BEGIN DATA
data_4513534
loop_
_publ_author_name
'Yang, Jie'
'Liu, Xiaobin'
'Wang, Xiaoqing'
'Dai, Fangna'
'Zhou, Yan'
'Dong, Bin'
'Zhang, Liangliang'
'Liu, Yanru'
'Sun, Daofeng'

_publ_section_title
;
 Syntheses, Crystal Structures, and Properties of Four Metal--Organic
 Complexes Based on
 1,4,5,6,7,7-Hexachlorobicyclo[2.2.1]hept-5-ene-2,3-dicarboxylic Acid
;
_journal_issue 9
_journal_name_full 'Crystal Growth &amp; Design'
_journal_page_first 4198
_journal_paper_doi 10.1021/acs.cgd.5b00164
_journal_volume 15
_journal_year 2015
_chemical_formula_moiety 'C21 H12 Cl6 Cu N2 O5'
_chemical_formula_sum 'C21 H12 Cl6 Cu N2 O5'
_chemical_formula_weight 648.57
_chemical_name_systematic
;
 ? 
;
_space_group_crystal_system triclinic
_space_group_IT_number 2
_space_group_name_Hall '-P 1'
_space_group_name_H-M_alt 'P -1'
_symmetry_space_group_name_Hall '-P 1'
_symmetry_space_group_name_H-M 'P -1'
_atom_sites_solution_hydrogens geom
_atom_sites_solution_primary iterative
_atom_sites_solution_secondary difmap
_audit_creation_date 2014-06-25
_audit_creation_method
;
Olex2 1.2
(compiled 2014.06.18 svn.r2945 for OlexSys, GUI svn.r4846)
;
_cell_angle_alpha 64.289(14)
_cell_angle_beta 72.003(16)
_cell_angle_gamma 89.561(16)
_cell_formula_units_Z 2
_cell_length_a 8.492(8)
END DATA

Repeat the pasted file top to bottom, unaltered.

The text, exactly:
data_4513534
loop_
_publ_author_name
'Yang, Jie'
'Liu, Xiaobin'
'Wang, Xiaoqing'
'Dai, Fangna'
'Zhou, Yan'
'Dong, Bin'
'Zhang, Liangliang'
'Liu, Yanru'
'Sun, Daofeng'

_publ_section_title
;
 Syntheses, Crystal Structures, and Properties of Four Metal--Organic
 Complexes Based on
 1,4,5,6,7,7-Hexachlorobicyclo[2.2.1]hept-5-ene-2,3-dicarboxylic Acid
;
_journal_issue 9
_journal_name_full 'Crystal Growth &amp; Design'
_journal_page_first 4198
_journal_paper_doi 10.1021/acs.cgd.5b00164
_journal_volume 15
_journal_year 2015
_chemical_formula_moiety 'C21 H12 Cl6 Cu N2 O5'
_chemical_formula_sum 'C21 H12 Cl6 Cu N2 O5'
_chemical_formula_weight 648.57
_chemical_name_systematic
;
 ? 
;
_space_group_crystal_system triclinic
_space_group_IT_number 2
_space_group_name_Hall '-P 1'
_space_group_name_H-M_alt 'P -1'
_symmetry_space_group_name_Hall '-P 1'
_symmetry_space_group_name_H-M 'P -1'
_atom_sites_solution_hydrogens geom
_atom_sites_solution_primary iterative
_atom_sites_solution_secondary difmap
_audit_creation_date 2014-06-25
_audit_creation_method
;
Olex2 1.2
(compiled 2014.06.18 svn.r2945 for OlexSys, GUI svn.r4846)
;
_cell_angle_alpha 64.289(14)
_cell_angle_beta 72.003(16)
_cell_angle_gamma 89.561(16)
_cell_formula_units_Z 2
_cell_length_a 8.492(8)